During a recent presentation delivered to neighborhood leaders, Jeff Hebert, New Orleans’ Chief Resilience Officer, defined resilience as “the capacity of individuals, communities and cities to survive, adapt and grow, no matter what acute shocks and chronic stresses they experience.” Institutions, businesses and systems, Hebert says, must also build the capacity to rebound from shocks and stresses if New Orleans truly seeks to become resilient.
Most of our acute shocks — severe storms and extreme rainfall, flooding, and infrastructure failure — are well known. Regrettably, it takes events like the BP oil spill or freight trains falling from the Huey P. Long Bridge to remind us we are also subject to the threat of a hazardous materials accident. Chronic stresses, such as the dwindling of affordable housing, homelessness, changing demographics; aging infrastructure, and crime and violence, are the overarching pressures that impact our daily lives.
According to a formula presented by Hebert, the resilience plan will focus on four areas: (1) leadership and strategy, (2) health and wellbeing, (3) economy and society, and (4) infrastructure and environment. What’s disturbing is that the only area of study that officially invites community participation is the third, the one dealing with economy and society. And within that area, community participation falls only within the one sub-category: “promoting cohesive and engaged communities.” This approach is flawed. Community participation needs to be an integral part of all areas of study leading to our resilience plan.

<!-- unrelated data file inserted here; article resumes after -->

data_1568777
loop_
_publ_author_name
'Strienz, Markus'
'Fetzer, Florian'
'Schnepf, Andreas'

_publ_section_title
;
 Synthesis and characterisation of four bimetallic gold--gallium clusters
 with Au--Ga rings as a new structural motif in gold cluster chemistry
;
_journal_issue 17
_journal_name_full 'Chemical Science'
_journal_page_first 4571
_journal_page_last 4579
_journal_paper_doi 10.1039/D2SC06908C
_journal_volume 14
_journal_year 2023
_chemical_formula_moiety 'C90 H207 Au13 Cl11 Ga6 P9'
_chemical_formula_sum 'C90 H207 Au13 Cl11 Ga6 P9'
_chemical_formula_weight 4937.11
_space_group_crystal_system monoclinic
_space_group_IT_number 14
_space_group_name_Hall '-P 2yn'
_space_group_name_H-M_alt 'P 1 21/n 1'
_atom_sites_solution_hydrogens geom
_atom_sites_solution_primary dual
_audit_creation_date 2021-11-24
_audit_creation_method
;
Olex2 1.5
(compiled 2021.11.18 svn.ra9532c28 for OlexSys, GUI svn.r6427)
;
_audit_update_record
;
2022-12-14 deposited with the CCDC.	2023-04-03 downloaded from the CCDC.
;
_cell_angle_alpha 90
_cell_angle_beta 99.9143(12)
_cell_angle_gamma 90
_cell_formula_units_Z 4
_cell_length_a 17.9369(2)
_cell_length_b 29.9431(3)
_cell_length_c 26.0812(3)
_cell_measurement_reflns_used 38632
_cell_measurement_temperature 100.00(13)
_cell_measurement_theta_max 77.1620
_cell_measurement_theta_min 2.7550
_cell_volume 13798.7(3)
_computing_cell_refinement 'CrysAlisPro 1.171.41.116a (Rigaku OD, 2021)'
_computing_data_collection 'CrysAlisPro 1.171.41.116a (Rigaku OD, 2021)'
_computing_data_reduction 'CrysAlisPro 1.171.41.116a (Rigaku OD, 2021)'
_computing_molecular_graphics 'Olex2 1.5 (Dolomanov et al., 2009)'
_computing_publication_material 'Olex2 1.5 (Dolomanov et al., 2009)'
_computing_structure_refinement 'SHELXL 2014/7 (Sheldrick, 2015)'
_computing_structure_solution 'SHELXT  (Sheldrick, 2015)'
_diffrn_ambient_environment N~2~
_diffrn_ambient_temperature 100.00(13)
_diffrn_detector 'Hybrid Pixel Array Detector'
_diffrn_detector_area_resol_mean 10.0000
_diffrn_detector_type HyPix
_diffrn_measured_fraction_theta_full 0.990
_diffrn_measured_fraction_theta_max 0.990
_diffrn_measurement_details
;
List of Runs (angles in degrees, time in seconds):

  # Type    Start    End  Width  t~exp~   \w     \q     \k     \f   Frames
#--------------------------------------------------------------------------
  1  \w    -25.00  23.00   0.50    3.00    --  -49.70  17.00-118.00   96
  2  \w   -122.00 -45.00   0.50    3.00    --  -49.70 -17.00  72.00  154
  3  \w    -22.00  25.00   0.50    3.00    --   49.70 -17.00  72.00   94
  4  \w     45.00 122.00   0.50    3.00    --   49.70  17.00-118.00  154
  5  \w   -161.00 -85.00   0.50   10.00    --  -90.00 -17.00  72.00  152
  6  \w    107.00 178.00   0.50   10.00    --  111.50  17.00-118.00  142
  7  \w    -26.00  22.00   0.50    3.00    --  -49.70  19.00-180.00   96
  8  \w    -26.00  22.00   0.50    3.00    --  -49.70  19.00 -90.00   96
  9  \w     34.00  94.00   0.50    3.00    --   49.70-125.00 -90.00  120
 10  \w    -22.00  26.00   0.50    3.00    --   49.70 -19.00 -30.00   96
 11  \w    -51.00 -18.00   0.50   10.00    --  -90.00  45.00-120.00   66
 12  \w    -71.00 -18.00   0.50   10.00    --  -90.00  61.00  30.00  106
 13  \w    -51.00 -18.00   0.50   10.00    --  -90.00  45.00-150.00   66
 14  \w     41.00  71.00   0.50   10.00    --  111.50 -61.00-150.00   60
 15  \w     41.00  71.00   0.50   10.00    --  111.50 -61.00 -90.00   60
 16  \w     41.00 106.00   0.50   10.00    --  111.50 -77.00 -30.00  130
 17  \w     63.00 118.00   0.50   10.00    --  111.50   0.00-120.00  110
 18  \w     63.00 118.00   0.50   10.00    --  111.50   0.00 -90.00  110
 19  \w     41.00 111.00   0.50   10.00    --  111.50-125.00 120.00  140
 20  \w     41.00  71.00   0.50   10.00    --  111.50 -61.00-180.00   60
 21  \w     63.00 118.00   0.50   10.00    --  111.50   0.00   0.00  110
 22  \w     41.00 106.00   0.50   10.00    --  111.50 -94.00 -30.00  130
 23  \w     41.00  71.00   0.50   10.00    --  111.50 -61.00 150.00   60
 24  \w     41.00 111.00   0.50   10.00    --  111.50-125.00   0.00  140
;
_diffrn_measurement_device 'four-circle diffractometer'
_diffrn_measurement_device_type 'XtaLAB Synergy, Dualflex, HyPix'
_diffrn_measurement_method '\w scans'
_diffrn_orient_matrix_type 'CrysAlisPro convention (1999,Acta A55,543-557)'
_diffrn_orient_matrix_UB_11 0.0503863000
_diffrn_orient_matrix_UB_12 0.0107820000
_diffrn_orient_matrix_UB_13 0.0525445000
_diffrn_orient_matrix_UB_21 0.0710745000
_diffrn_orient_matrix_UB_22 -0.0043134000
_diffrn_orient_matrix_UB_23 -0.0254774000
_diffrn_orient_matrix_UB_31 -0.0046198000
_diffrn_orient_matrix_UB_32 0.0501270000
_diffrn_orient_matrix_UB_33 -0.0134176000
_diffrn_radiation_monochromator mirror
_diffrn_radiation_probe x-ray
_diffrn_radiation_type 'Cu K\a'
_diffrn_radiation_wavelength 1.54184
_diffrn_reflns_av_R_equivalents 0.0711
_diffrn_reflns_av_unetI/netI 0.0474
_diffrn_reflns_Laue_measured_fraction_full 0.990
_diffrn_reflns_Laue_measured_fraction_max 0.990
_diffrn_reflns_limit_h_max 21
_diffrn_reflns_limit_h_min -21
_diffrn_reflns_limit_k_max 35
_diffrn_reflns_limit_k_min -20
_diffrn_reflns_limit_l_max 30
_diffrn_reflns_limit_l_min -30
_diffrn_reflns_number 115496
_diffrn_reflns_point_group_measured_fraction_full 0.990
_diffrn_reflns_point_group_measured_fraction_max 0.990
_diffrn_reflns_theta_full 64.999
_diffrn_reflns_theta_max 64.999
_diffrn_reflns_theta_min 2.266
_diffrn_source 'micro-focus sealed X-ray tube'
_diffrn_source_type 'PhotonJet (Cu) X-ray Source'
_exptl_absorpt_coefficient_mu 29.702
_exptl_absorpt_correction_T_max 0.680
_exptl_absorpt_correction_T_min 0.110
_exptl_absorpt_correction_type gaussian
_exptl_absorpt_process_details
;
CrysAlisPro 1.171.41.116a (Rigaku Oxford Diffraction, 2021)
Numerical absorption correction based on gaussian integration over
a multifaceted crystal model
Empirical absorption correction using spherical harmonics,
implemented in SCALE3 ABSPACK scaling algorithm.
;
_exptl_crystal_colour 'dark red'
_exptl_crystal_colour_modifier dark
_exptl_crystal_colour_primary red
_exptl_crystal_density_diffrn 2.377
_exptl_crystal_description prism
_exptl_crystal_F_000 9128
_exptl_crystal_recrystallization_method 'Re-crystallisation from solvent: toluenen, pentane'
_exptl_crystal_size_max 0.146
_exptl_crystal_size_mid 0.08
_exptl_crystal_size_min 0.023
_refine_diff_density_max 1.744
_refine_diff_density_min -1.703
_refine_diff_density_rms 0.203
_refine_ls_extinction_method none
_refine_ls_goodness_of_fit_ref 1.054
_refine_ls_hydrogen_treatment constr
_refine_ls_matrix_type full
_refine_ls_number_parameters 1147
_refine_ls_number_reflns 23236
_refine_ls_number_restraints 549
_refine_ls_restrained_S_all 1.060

According to Judith Rodin, president of the Rockefeller Foundation, which has partnered with New Orleans in the 100 Resilient Cities program, resilience is a learned trait and a skill. It would serve the city well to undertake what the National League of Cities describes as “deliberative public engagement.” That process is characterized by:
- Clearly framing issues
- Bringing people of different perspectives to the table
- Practicing active listening
- Providing facilitative leadership
- Conducting mediation and negotiation
- Summarizing points of view
- Hosting inclusive deliberations
- Speaking in language that is free of jargon
Through its research, the league has found that authentic public engagement — the interactive partnership between a government and its citizens — can deliver a more prosperous, sustainable and equitable environment. Other positive outcomes of constructive collaboration include access to new ideas and information, behavioral changes, relationship building and conflict prevention – benefits that would reduce the city’s chronic stresses.
The leadership and strategy component of the city’s resilience formula seeks to “empower a broad range of stakeholders.” According to the formula, the city aspires to do this through “communication and knowledge transfer.” But its current behavior threatens that goal. As a result, the lack of transparency and scarcity of opportunities for in-depth and meaningful public engagement should be added to our list of chronic stresses.